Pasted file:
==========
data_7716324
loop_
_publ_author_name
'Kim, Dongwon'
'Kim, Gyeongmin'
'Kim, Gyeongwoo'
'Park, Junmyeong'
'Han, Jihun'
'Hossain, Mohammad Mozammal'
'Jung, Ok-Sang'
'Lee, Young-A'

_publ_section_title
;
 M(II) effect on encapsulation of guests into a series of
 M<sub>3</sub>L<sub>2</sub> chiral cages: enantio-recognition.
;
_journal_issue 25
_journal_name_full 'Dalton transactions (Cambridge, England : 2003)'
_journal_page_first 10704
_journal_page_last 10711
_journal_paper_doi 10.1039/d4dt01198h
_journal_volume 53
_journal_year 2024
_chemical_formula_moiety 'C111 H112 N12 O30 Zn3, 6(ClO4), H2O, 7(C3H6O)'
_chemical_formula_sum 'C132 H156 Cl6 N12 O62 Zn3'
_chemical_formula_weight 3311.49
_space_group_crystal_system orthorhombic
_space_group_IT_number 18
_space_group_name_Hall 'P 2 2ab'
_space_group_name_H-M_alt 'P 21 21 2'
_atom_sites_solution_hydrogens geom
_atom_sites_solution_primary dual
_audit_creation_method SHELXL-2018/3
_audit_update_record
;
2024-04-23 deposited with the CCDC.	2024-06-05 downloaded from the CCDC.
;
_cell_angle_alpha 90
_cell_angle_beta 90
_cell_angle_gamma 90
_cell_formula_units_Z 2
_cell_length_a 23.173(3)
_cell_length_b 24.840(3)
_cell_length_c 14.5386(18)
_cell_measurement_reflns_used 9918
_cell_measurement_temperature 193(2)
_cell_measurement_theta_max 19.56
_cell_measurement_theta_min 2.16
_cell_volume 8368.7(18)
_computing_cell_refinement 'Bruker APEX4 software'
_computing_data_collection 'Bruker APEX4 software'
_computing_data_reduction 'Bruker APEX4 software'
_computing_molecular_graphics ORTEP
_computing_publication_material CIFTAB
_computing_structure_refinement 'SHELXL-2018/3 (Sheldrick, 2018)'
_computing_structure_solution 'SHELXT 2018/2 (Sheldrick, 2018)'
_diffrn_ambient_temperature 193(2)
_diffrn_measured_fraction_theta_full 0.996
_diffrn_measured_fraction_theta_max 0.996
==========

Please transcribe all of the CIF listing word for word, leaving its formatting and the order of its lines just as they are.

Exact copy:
data_7716324
loop_
_publ_author_name
'Kim, Dongwon'
'Kim, Gyeongmin'
'Kim, Gyeongwoo'
'Park, Junmyeong'
'Han, Jihun'
'Hossain, Mohammad Mozammal'
'Jung, Ok-Sang'
'Lee, Young-A'

_publ_section_title
;
 M(II) effect on encapsulation of guests into a series of
 M<sub>3</sub>L<sub>2</sub> chiral cages: enantio-recognition.
;
_journal_issue 25
_journal_name_full 'Dalton transactions (Cambridge, England : 2003)'
_journal_page_first 10704
_journal_page_last 10711
_journal_paper_doi 10.1039/d4dt01198h
_journal_volume 53
_journal_year 2024
_chemical_formula_moiety 'C111 H112 N12 O30 Zn3, 6(ClO4), H2O, 7(C3H6O)'
_chemical_formula_sum 'C132 H156 Cl6 N12 O62 Zn3'
_chemical_formula_weight 3311.49
_space_group_crystal_system orthorhombic
_space_group_IT_number 18
_space_group_name_Hall 'P 2 2ab'
_space_group_name_H-M_alt 'P 21 21 2'
_atom_sites_solution_hydrogens geom
_atom_sites_solution_primary dual
_audit_creation_method SHELXL-2018/3
_audit_update_record
;
2024-04-23 deposited with the CCDC.	2024-06-05 downloaded from the CCDC.
;
_cell_angle_alpha 90
_cell_angle_beta 90
_cell_angle_gamma 90
_cell_formula_units_Z 2
_cell_length_a 23.173(3)
_cell_length_b 24.840(3)
_cell_length_c 14.5386(18)
_cell_measurement_reflns_used 9918
_cell_measurement_temperature 193(2)
_cell_measurement_theta_max 19.56
_cell_measurement_theta_min 2.16
_cell_volume 8368.7(18)
_computing_cell_refinement 'Bruker APEX4 software'
_computing_data_collection 'Bruker APEX4 software'
_computing_data_reduction 'Bruker APEX4 software'
_computing_molecular_graphics ORTEP
_computing_publication_material CIFTAB
_computing_structure_refinement 'SHELXL-2018/3 (Sheldrick, 2018)'
_computing_structure_solution 'SHELXT 2018/2 (Sheldrick, 2018)'
_diffrn_ambient_temperature 193(2)
_diffrn_measured_fraction_theta_full 0.996
_diffrn_measured_fraction_theta_max 0.996